Growing up without the promise of a happily-ever-after is harder than you might think.
The girls are never supposed to end up together.
I watched that movie with Ellen Page and Alia Shawkat, the roller-skating movie, the one where Ellen and Alia are best friends, each other’s only comforts in their podunk town. They need each other, and they hug, and they dance, and they tell each other I Love You, and Ellen meets a skinny boy who plays in a band. It doesn’t even work out with the boy, but that’s almost tangential. The girl was never a real option.
I think that’s why it’s really difficult for girls.
We follow narratives. Our fingertips trace the contours of the stories we love. We long to escape within the confines of our own lives. Meet your boyfriend in the pouring rain and yank down his mask and kiss him upside down. Run with your boyfriend to the front of the boat and throw your arms out to the side and scream, “I’m king of the world!”
If you are a girl in love with a boy, your possibilities are infinite.
If there is a special girl in your life, you love her as a friend. You love her as a friend, but she becomes less important to you as you grow, and you leave her behind for a boy. She might even stand next to you when you marry the boy, and she might catch the bouquet of flowers that you throw to her. You’re giving her permission to move on, move away from you. It’s a ceremony of separation.
Want more? Try: “I was a lesbian for a year.”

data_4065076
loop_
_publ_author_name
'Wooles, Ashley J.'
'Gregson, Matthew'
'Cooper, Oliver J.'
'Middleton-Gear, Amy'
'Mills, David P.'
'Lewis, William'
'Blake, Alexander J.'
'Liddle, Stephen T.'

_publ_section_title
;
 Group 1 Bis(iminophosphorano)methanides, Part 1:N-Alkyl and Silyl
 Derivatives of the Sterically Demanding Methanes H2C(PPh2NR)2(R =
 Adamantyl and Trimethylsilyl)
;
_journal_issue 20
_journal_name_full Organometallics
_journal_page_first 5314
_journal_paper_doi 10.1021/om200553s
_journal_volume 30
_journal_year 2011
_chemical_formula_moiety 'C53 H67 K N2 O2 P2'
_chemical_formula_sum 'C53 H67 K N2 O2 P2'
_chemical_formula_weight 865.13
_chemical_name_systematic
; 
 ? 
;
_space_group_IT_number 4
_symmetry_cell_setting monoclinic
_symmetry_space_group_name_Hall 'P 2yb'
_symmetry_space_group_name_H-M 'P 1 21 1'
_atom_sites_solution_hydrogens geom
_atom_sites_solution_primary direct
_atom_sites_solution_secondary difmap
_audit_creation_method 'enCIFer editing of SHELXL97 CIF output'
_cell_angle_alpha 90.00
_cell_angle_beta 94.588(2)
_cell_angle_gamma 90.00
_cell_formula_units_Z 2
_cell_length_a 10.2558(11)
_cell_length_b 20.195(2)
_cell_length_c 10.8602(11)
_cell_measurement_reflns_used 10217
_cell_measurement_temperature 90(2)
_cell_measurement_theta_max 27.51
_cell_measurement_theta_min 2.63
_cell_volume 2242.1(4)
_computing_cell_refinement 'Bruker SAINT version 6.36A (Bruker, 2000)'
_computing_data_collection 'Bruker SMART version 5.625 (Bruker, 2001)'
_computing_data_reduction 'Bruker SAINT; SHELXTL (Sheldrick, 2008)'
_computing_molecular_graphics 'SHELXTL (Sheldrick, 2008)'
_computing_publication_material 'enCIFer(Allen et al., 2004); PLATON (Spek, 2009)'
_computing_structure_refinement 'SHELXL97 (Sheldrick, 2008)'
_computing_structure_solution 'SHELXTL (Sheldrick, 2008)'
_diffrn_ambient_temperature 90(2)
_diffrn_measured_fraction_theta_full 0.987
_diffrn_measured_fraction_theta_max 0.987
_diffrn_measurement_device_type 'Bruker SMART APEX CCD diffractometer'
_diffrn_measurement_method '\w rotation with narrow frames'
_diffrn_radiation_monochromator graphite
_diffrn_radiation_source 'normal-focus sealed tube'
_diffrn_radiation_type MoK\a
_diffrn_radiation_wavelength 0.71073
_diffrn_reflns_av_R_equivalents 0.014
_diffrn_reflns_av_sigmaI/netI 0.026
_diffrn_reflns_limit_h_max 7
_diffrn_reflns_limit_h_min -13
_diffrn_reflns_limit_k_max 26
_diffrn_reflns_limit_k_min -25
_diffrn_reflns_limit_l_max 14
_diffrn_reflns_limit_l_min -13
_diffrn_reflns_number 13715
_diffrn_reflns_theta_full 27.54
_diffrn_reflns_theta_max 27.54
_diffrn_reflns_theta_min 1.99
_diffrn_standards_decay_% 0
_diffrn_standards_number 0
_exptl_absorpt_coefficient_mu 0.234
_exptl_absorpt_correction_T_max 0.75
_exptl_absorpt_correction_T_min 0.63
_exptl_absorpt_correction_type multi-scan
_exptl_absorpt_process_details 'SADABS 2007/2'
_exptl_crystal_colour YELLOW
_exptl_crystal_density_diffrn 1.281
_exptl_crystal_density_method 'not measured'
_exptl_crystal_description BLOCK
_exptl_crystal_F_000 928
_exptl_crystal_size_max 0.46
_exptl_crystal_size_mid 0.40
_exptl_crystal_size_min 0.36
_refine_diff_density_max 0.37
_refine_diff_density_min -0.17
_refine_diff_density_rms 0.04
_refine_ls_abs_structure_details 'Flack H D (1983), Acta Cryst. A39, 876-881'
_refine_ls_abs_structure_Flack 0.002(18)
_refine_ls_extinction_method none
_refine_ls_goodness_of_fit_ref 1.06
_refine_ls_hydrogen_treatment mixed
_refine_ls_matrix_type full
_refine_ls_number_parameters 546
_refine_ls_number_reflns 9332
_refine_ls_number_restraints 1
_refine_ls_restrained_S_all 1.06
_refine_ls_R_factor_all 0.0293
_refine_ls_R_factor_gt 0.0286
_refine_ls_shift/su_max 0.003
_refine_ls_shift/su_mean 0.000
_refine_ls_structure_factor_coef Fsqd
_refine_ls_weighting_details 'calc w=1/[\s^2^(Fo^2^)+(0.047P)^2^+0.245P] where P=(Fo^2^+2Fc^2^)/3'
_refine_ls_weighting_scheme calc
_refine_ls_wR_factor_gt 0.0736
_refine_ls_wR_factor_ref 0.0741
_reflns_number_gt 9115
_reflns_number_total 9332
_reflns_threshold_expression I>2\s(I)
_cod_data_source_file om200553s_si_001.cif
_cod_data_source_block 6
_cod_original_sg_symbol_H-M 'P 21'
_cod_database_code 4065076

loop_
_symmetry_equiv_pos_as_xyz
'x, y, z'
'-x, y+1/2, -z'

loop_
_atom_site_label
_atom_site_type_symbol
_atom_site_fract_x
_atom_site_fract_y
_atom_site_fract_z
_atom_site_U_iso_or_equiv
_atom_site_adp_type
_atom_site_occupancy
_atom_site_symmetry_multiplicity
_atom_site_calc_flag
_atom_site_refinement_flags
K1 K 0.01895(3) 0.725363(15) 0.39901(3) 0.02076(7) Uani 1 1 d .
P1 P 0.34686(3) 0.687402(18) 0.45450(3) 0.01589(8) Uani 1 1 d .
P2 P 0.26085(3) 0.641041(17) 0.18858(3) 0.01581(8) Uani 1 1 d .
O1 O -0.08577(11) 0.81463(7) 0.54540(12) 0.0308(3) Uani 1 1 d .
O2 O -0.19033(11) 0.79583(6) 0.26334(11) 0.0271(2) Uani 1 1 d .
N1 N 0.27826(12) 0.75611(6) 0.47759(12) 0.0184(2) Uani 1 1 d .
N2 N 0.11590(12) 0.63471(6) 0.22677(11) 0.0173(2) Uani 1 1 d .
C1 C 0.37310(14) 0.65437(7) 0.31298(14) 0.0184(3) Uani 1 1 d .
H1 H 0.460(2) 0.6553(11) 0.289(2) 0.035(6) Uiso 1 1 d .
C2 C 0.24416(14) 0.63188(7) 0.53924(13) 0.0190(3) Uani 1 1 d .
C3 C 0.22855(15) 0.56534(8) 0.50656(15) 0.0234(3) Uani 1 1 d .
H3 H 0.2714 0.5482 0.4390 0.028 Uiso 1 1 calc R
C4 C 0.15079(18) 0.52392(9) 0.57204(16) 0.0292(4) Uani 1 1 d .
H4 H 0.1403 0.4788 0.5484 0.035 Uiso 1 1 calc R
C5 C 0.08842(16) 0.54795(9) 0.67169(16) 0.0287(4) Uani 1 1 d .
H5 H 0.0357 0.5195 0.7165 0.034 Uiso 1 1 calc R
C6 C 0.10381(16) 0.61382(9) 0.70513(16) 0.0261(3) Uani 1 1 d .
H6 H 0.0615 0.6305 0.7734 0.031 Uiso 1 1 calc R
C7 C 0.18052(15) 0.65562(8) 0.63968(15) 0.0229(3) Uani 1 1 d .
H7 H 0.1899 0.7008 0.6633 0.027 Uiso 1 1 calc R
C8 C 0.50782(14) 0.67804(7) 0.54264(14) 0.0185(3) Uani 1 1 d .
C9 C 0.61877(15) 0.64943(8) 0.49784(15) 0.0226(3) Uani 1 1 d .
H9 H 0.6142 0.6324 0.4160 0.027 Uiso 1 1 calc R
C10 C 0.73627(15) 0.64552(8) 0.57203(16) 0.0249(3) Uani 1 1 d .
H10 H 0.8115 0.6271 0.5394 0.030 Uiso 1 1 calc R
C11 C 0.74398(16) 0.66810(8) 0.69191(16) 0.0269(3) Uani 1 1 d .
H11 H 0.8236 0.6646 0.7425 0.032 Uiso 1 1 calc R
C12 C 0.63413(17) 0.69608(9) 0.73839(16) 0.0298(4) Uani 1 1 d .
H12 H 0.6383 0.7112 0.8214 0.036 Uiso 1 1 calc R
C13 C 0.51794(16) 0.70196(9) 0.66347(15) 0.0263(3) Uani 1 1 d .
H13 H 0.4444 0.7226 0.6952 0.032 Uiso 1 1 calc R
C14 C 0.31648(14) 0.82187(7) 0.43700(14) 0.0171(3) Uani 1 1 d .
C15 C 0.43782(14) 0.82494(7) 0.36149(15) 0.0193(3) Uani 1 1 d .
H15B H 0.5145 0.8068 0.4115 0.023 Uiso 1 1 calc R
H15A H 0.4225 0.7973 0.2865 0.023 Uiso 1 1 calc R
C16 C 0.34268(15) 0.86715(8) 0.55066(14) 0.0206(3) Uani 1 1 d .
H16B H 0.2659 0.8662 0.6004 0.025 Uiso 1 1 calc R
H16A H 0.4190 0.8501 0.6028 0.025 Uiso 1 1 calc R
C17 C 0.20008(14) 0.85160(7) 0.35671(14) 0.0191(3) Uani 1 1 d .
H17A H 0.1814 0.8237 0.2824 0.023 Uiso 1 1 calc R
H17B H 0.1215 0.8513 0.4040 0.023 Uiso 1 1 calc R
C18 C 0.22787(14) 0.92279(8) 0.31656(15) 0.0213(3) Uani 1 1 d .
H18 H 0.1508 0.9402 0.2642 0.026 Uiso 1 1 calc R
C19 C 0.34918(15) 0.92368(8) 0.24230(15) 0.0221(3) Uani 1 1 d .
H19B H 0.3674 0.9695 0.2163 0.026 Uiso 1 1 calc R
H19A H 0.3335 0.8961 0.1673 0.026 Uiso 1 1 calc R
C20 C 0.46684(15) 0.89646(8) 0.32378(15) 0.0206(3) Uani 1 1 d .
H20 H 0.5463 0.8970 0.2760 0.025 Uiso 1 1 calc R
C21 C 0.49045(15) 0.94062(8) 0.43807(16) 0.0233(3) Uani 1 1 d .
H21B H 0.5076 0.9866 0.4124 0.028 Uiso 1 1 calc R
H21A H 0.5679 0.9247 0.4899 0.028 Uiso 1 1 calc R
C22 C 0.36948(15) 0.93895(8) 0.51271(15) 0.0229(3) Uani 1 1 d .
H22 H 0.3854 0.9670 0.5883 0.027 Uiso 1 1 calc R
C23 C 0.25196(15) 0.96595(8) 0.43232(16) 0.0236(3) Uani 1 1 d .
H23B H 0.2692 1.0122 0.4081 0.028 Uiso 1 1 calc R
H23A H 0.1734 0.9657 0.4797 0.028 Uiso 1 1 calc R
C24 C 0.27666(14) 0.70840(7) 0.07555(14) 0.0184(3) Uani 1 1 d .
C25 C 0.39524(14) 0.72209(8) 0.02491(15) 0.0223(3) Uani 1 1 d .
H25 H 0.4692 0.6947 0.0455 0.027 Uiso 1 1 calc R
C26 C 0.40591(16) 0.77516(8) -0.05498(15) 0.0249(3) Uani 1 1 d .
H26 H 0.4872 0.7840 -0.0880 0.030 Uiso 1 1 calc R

But if you should fall in love with a girl — and loving and falling in love are two very distinct things — the first kiss is the end.
You’ve all seen the movie. Or the television show. Or the after-school special, or you’ve read the book that was banned from your school’s library for containing Sexual Content.
The point of your story is not to fall in love.
The point of your story is to struggle.
Your story begins with a lie and climaxes in a truth and ends with a kiss. In the movie of your life, forty-five minutes are devoted to you figuring out how to say that you want to kiss girls, and another half-hour is devoted to people’s objections, and maybe the last fifteen minutes is you kissing the girl.
Maybe you don’t even get to kiss the girl.
Maybe she tells you that she’s flattered, but she doesn’t bat for your team.
The critics swoon; it’s realistic, they say, so realistic, to depict the struggle of the modern teen, the heartbreak of irresolvable incompatibility. Isn’t that always what celebrities cite in their divorces? “Irreconciliable differences.”